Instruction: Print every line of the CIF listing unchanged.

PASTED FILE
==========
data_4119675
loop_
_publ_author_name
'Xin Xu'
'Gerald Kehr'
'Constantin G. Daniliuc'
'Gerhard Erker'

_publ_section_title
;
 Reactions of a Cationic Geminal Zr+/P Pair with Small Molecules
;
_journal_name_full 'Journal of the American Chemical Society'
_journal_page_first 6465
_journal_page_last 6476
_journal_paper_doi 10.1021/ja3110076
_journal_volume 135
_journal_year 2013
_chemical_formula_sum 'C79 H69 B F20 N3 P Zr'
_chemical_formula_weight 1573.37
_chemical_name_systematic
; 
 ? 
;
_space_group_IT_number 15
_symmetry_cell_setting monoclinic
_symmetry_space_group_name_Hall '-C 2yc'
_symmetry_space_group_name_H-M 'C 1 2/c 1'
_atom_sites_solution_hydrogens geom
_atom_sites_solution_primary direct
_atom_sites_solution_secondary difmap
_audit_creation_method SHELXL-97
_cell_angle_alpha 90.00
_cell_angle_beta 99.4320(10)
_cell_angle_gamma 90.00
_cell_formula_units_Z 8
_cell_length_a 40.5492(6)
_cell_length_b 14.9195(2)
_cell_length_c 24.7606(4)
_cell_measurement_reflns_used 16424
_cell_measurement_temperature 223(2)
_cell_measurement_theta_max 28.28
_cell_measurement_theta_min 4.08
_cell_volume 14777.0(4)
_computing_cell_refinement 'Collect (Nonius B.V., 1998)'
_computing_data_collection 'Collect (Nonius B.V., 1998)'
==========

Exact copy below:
data_4119675
loop_
_publ_author_name
'Xin Xu'
'Gerald Kehr'
'Constantin G. Daniliuc'
'Gerhard Erker'

_publ_section_title
;
 Reactions of a Cationic Geminal Zr+/P Pair with Small Molecules
;
_journal_name_full 'Journal of the American Chemical Society'
_journal_page_first 6465
_journal_page_last 6476
_journal_paper_doi 10.1021/ja3110076
_journal_volume 135
_journal_year 2013
_chemical_formula_sum 'C79 H69 B F20 N3 P Zr'
_chemical_formula_weight 1573.37
_chemical_name_systematic
; 
 ? 
;
_space_group_IT_number 15
_symmetry_cell_setting monoclinic
_symmetry_space_group_name_Hall '-C 2yc'
_symmetry_space_group_name_H-M 'C 1 2/c 1'
_atom_sites_solution_hydrogens geom
_atom_sites_solution_primary direct
_atom_sites_solution_secondary difmap
_audit_creation_method SHELXL-97
_cell_angle_alpha 90.00
_cell_angle_beta 99.4320(10)
_cell_angle_gamma 90.00
_cell_formula_units_Z 8
_cell_length_a 40.5492(6)
_cell_length_b 14.9195(2)
_cell_length_c 24.7606(4)
_cell_measurement_reflns_used 16424
_cell_measurement_temperature 223(2)
_cell_measurement_theta_max 28.28
_cell_measurement_theta_min 4.08
_cell_volume 14777.0(4)
_computing_cell_refinement 'Collect (Nonius B.V., 1998)'
_computing_data_collection 'Collect (Nonius B.V., 1998)'